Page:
Sachiko: I agree and I also would like to add that Takeyama and I discussed this too. In 2018 Takeyama has designed the Byakuroku suite, which features a studio between the bath and terrace, facing the garden. Takeyama conceived it as a space for creative imagination or meditative thought coming from a refreshed mind. Indeed, creativity is nurtured by nature, silence, beauty…
Scott: I think so.
Sachiko: Takeyama has designed the architecture of Beniya Mukayu and I take care of the shitsuraeしつらえ. Japanese architecture is often associated with minimalism, true, but in the case of Beniya Mukayu, it is not just about taking off (like you have done in your studio!). As for my shitsurae, I don’t decorate, I don’t add, I just connect the outside with the inside so that every single detail is part of a greater harmony. It’s more about creating indoor spaces that are very comfortable for the outside to come in very gently and very smoothly. By ‘outside’ I mean: the scenery, the breeze, shadow and light, and maybe even gods…
I have already said a lot about my shitsurae, but after hearing your words today, I noticed that maybe my shitsurae allows the guests who come to Beniya Mukayu take off everything. At Beniya Mukayu you can take off your clothes in the public bath and your circumstances and your business or everything. Taking off everything makes you naked not only in the public bath but also in the room… Once you become naked you will find something occurs from the bottom of your body or from the bottom of your heart. This is the purpose of my shitsurae, I noticed this now. I think so.
Sachiko: If there is something very offensive, or it’s very dirty or not beautiful, you could not be naked. Making everything smooth and in harmony, you can feel like a child and so you can be very easily naked. So maybe one of the purposes of my shitsurae is that. Everything is calm and in harmony with nature, nothing offensive, nothing strong, nothing angry, you can feel like a child and be at ease even when you are naked.
Scott: That’s right. And you feel it’s okay because you are creating a safe environment.
Sachiko: Very safe. Safe is a good word.
Scott: Right. When you see a child that looks happy, that child feels safe.
Scott: You worked with children so you know, you can tell when a child is in a house where he’s not safe, you see it in his face.
Sachiko: I understand. I understand very well.
Scott: What the ryokan does is to – well, you have – create a safe place where people can just be themselves, and that is really not typical. It’s not typical. It’s a very different experience. That’s important when you describe what a ryokan is to people who do not know what it is, it’s a little bit like being reborn, you can feel revived. I can tell you this: when I go to a nice ryokan for two nights, I leave there and I feel so relaxed, really relaxed, different than a resort on a beach, different than a beautiful, fancy hotel, because there is something about slowing down. And when I think about the walls in the rooms at Beniya Mukayu, with the straw, that’s magical, that’s really cool, and so that gives the guests a feeling of being closer to nature. It’s these little elements that keep adding up, it’s an attention to detail.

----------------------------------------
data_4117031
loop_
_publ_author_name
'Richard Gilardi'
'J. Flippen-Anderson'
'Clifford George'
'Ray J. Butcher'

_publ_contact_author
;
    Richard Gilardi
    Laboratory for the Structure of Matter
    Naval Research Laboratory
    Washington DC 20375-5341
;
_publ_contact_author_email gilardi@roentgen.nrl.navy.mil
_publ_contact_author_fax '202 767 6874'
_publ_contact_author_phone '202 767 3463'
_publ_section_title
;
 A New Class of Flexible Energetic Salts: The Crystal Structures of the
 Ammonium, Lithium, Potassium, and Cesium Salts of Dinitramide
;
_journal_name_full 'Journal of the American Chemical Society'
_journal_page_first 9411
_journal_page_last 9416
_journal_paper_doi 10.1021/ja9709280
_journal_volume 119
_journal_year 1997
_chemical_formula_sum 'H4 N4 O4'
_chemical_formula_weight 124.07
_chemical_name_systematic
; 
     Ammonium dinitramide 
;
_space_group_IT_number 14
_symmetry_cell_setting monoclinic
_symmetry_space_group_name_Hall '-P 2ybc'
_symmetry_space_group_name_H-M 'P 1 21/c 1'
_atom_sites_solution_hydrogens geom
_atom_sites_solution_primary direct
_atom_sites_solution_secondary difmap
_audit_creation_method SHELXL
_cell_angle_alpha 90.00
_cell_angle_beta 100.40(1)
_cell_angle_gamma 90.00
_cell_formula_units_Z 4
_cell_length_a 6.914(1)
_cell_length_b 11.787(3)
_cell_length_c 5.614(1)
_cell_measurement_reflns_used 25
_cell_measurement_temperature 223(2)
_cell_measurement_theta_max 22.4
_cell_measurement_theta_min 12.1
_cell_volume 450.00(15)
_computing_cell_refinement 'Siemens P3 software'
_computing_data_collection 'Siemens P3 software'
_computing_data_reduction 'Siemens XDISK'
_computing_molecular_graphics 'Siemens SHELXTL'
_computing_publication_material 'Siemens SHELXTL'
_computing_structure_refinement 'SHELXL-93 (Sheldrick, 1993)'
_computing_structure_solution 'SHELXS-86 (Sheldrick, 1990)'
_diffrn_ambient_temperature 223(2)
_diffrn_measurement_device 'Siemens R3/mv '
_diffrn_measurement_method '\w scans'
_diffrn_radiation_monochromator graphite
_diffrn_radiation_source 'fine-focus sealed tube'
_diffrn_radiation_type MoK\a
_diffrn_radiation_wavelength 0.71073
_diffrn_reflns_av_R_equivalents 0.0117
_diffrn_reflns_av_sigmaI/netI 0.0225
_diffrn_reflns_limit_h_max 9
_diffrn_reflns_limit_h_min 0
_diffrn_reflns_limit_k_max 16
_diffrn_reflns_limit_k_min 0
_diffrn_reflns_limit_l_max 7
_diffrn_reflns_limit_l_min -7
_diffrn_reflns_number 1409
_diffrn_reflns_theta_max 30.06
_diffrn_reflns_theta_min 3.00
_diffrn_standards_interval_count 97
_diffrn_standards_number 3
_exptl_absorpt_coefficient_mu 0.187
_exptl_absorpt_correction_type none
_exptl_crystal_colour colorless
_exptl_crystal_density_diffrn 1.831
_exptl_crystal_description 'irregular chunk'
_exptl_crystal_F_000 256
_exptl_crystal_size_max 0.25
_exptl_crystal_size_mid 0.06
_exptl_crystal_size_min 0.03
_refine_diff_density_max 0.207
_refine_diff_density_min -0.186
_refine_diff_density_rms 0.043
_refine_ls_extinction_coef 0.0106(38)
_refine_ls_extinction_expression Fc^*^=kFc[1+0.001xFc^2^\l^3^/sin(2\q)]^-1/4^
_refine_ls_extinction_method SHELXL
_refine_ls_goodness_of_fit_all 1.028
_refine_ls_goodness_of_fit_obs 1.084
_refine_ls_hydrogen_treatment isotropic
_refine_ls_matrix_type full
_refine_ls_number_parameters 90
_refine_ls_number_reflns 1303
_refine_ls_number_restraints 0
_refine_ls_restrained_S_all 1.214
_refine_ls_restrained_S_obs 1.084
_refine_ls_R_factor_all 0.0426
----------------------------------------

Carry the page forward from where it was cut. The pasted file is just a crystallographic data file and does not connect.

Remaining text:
Sachiko: Everything here reflects the way in which we Japanese accept and appreciate the brevity of life. The windows of every room are opened wide onto the garden, allowing light and shadow to pour in. The wooden private baths are always filled to the brim with hot water reflecting the trees in the garden as in a mirror. There are no hanging scrolls in the alcove – the scroll creates a sort of detached microcosm – instead, in the alcove there are only flowers that one can also find in the forest garden outside. The flowers themselves are seasonal, not gorgeous: this is one of the ways to allow the outside to come inside very easily. The small tables between the armchairs in the bamboo veranda are also very important for allowing the outside to come inside. I’ve chosen glass tabletops so that the scenery of the garden could come in through the window and reflect on the tabletops.
The idea behind is to always have open window, to always being as closer as possible to nature. Similarly, the colors and the materials all match the outside scenery. They are as close to nature as possible. For instance, the floor of the lobby is made of clay from the Noto peninsula that thousands of years ago was at the bottom of the Sea of Japan. It is very unique. Hotels usually have carpets or marble floors! The plaster of the walls is also made of clay mixed with straw. When Takeyama and I chose the amount and the size of the straw to use, we considered how they would affect the interplay of light and shadow on the plastered walls… There is another text by Kenya Hara that explain all this from the guests’ point of view:
When I stay at a high-quality ryokan, I feel my sensitivity rise several degrees. This is because both mind and body can relax, since scrupulous attention is paid to the space. The standard for arrangement and accessories is the distribution of a minimal number of objects. Precisely because there are very few things in the room, my eyes are drawn to the beauty of the woven surface of the tatami mats, and I am enticed by the appearance of the plaster of the walls. My eyes turn to the flowers arranged in a vase in the alcove, and I am able to fully enjoy the beauty of the dishes on which the meal is arrayed. My conscious mind spontaneously opens up to the natural world represented in the garden. (Kenya Hara, Designing Japan, published by Japan Publishing Industry Foundation for Culture, page 81)